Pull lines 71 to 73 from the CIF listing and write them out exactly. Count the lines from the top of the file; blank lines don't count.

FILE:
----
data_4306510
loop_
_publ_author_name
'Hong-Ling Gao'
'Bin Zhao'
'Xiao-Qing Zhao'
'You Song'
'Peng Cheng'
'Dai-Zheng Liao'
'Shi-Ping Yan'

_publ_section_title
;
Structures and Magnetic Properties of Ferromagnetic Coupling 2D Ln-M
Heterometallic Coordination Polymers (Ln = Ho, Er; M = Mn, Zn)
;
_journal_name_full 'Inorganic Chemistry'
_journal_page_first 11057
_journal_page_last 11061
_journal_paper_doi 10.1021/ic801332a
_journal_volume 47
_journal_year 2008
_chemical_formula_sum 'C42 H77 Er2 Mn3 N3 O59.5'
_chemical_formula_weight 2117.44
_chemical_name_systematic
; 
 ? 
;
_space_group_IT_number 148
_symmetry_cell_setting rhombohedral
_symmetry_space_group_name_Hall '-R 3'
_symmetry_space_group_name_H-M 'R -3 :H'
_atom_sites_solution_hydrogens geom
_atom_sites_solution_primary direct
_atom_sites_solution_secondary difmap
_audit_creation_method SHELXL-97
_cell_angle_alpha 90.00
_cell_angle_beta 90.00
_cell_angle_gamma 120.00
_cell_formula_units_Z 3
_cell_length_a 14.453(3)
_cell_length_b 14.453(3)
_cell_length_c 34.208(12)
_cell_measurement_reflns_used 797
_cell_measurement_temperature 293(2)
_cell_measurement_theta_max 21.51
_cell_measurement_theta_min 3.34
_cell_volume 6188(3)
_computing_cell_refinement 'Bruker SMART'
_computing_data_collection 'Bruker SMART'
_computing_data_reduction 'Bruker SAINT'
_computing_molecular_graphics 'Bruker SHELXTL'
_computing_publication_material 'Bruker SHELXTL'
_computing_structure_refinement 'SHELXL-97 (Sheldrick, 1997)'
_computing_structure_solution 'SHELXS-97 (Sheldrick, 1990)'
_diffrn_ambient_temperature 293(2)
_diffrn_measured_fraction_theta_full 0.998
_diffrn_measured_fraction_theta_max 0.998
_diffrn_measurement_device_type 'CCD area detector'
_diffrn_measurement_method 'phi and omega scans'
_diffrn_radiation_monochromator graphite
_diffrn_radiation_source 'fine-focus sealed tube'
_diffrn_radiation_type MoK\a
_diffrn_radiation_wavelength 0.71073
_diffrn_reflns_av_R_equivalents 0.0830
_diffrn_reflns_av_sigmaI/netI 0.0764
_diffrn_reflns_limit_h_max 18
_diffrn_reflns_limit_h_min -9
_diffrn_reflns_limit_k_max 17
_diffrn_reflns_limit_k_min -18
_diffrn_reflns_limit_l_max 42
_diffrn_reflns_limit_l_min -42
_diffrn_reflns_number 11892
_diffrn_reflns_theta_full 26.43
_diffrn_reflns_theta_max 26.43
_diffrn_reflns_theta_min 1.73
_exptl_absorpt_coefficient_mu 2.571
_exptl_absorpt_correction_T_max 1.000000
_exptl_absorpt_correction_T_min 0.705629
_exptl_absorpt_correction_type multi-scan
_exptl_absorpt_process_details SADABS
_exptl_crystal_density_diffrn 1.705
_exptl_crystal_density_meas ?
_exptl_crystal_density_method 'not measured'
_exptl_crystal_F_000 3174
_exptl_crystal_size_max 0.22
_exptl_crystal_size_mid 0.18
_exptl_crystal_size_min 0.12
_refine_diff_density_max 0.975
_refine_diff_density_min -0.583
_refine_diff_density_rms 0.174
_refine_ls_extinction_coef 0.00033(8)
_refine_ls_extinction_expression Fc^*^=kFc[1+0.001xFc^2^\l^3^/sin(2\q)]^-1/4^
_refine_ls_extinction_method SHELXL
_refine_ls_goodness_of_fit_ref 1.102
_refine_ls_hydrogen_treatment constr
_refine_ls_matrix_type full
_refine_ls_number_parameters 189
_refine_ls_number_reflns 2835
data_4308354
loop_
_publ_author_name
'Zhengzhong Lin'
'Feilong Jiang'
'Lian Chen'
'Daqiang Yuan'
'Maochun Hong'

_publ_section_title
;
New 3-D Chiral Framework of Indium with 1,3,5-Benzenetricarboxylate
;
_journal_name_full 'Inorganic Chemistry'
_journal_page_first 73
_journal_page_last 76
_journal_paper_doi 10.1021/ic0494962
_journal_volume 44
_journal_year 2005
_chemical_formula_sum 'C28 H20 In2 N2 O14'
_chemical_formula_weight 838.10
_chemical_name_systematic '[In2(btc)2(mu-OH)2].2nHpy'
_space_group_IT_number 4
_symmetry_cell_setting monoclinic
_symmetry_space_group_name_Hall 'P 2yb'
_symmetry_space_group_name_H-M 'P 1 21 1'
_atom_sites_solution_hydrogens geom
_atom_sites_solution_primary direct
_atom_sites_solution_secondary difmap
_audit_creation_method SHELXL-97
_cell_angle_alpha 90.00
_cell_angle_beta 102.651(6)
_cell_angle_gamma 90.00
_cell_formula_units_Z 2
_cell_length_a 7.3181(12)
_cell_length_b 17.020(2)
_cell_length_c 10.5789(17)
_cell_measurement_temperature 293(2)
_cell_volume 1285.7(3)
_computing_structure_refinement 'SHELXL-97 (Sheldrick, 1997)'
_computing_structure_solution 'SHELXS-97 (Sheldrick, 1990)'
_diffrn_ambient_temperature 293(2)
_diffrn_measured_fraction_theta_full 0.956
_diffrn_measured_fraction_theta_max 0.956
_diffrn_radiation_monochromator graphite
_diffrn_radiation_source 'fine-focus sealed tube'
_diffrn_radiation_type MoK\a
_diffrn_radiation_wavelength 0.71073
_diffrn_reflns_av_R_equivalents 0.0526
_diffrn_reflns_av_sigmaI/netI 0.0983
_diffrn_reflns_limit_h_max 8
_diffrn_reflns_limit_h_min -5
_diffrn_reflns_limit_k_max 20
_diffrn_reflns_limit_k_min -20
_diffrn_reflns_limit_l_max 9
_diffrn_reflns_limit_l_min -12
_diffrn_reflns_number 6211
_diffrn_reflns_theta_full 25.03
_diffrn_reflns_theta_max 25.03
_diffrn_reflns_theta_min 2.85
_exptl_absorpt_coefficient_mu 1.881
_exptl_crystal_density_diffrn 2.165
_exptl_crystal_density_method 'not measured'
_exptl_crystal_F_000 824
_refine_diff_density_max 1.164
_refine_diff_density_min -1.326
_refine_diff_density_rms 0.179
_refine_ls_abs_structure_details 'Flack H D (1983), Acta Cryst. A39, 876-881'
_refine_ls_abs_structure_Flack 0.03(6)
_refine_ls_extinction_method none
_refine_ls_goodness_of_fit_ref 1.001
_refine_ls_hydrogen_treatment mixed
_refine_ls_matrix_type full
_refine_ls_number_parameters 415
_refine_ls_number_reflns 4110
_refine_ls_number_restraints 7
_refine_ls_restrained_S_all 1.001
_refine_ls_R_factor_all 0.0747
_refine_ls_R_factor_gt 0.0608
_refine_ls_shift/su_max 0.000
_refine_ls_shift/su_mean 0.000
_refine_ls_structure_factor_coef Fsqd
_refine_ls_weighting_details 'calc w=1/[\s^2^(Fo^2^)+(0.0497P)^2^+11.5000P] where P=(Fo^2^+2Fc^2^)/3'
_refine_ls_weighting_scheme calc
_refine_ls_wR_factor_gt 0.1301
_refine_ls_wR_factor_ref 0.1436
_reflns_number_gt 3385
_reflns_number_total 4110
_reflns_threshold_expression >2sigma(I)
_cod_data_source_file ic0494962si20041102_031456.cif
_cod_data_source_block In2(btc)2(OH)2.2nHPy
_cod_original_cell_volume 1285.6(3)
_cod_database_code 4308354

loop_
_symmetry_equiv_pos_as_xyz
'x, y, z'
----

_diffrn_reflns_limit_l_min -42
_diffrn_reflns_number 11892
_diffrn_reflns_theta_full 26.43